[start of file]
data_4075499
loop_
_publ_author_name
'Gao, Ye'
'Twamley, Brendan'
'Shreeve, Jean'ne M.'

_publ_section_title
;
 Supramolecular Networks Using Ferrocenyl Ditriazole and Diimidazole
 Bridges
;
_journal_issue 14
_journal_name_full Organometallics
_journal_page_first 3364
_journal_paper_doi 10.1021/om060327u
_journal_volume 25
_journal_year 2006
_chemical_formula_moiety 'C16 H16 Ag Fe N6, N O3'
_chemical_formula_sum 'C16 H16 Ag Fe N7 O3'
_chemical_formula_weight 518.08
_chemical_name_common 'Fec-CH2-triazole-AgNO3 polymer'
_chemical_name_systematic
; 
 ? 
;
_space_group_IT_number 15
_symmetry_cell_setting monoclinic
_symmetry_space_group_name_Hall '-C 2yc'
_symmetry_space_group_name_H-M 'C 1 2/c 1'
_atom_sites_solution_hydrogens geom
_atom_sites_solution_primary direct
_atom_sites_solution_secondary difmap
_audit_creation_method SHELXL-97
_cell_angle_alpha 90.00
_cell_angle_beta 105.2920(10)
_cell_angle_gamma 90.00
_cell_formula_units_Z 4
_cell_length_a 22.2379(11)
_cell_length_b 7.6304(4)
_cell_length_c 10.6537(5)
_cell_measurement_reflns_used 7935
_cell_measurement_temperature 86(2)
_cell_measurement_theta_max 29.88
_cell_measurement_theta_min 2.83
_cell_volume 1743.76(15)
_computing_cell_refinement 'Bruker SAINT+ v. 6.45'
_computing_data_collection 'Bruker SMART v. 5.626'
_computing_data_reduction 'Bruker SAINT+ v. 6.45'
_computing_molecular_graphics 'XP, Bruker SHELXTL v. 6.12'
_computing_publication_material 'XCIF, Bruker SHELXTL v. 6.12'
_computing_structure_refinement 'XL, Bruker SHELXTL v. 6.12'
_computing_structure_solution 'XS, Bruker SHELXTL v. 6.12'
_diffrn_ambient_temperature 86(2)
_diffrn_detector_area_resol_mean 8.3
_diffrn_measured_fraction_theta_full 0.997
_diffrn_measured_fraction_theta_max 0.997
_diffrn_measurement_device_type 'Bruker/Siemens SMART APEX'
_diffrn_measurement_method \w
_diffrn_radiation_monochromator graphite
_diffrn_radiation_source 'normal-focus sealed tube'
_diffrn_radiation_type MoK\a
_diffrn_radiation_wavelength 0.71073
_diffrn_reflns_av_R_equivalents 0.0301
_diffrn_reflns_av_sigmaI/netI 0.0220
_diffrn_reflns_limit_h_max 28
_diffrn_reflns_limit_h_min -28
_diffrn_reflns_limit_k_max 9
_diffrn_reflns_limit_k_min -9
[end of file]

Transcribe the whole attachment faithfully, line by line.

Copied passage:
data_4075499
loop_
_publ_author_name
'Gao, Ye'
'Twamley, Brendan'
'Shreeve, Jean'ne M.'

_publ_section_title
;
 Supramolecular Networks Using Ferrocenyl Ditriazole and Diimidazole
 Bridges
;
_journal_issue 14
_journal_name_full Organometallics
_journal_page_first 3364
_journal_paper_doi 10.1021/om060327u
_journal_volume 25
_journal_year 2006
_chemical_formula_moiety 'C16 H16 Ag Fe N6, N O3'
_chemical_formula_sum 'C16 H16 Ag Fe N7 O3'
_chemical_formula_weight 518.08
_chemical_name_common 'Fec-CH2-triazole-AgNO3 polymer'
_chemical_name_systematic
; 
 ? 
;
_space_group_IT_number 15
_symmetry_cell_setting monoclinic
_symmetry_space_group_name_Hall '-C 2yc'
_symmetry_space_group_name_H-M 'C 1 2/c 1'
_atom_sites_solution_hydrogens geom
_atom_sites_solution_primary direct
_atom_sites_solution_secondary difmap
_audit_creation_method SHELXL-97
_cell_angle_alpha 90.00
_cell_angle_beta 105.2920(10)
_cell_angle_gamma 90.00
_cell_formula_units_Z 4
_cell_length_a 22.2379(11)
_cell_length_b 7.6304(4)
_cell_length_c 10.6537(5)
_cell_measurement_reflns_used 7935
_cell_measurement_temperature 86(2)
_cell_measurement_theta_max 29.88
_cell_measurement_theta_min 2.83
_cell_volume 1743.76(15)
_computing_cell_refinement 'Bruker SAINT+ v. 6.45'
_computing_data_collection 'Bruker SMART v. 5.626'
_computing_data_reduction 'Bruker SAINT+ v. 6.45'
_computing_molecular_graphics 'XP, Bruker SHELXTL v. 6.12'
_computing_publication_material 'XCIF, Bruker SHELXTL v. 6.12'
_computing_structure_refinement 'XL, Bruker SHELXTL v. 6.12'
_computing_structure_solution 'XS, Bruker SHELXTL v. 6.12'
_diffrn_ambient_temperature 86(2)
_diffrn_detector_area_resol_mean 8.3
_diffrn_measured_fraction_theta_full 0.997
_diffrn_measured_fraction_theta_max 0.997
_diffrn_measurement_device_type 'Bruker/Siemens SMART APEX'
_diffrn_measurement_method \w
_diffrn_radiation_monochromator graphite
_diffrn_radiation_source 'normal-focus sealed tube'
_diffrn_radiation_type MoK\a
_diffrn_radiation_wavelength 0.71073
_diffrn_reflns_av_R_equivalents 0.0301
_diffrn_reflns_av_sigmaI/netI 0.0220
_diffrn_reflns_limit_h_max 28
_diffrn_reflns_limit_h_min -28
_diffrn_reflns_limit_k_max 9
_diffrn_reflns_limit_k_min -9